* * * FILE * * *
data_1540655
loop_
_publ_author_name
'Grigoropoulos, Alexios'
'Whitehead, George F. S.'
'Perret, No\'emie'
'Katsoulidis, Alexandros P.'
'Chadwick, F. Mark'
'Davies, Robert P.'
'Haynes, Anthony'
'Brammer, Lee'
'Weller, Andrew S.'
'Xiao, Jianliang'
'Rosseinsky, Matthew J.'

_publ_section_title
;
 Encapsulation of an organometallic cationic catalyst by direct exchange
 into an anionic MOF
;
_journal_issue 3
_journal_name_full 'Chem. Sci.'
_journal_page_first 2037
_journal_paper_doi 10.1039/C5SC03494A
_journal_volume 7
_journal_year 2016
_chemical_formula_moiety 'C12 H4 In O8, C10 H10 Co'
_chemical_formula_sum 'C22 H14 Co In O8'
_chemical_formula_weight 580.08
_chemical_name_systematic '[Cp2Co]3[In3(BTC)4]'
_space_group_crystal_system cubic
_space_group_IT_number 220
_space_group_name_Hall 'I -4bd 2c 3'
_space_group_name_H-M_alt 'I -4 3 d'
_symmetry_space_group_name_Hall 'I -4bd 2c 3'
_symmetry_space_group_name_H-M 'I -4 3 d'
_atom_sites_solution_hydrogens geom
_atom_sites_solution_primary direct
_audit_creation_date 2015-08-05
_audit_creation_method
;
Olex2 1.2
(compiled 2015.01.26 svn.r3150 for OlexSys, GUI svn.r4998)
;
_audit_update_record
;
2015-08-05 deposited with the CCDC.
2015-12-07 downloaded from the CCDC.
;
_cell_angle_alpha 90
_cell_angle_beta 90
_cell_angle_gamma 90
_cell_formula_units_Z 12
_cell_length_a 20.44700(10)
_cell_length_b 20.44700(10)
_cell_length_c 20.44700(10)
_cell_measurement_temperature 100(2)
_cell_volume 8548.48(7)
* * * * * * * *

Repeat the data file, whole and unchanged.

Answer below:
data_1540655
loop_
_publ_author_name
'Grigoropoulos, Alexios'
'Whitehead, George F. S.'
'Perret, No\'emie'
'Katsoulidis, Alexandros P.'
'Chadwick, F. Mark'
'Davies, Robert P.'
'Haynes, Anthony'
'Brammer, Lee'
'Weller, Andrew S.'
'Xiao, Jianliang'
'Rosseinsky, Matthew J.'

_publ_section_title
;
 Encapsulation of an organometallic cationic catalyst by direct exchange
 into an anionic MOF
;
_journal_issue 3
_journal_name_full 'Chem. Sci.'
_journal_page_first 2037
_journal_paper_doi 10.1039/C5SC03494A
_journal_volume 7
_journal_year 2016
_chemical_formula_moiety 'C12 H4 In O8, C10 H10 Co'
_chemical_formula_sum 'C22 H14 Co In O8'
_chemical_formula_weight 580.08
_chemical_name_systematic '[Cp2Co]3[In3(BTC)4]'
_space_group_crystal_system cubic
_space_group_IT_number 220
_space_group_name_Hall 'I -4bd 2c 3'
_space_group_name_H-M_alt 'I -4 3 d'
_symmetry_space_group_name_Hall 'I -4bd 2c 3'
_symmetry_space_group_name_H-M 'I -4 3 d'
_atom_sites_solution_hydrogens geom
_atom_sites_solution_primary direct
_audit_creation_date 2015-08-05
_audit_creation_method
;
Olex2 1.2
(compiled 2015.01.26 svn.r3150 for OlexSys, GUI svn.r4998)
;
_audit_update_record
;
2015-08-05 deposited with the CCDC.
2015-12-07 downloaded from the CCDC.
;
_cell_angle_alpha 90
_cell_angle_beta 90
_cell_angle_gamma 90
_cell_formula_units_Z 12
_cell_length_a 20.44700(10)
_cell_length_b 20.44700(10)
_cell_length_c 20.44700(10)
_cell_measurement_temperature 100(2)
_cell_volume 8548.48(7)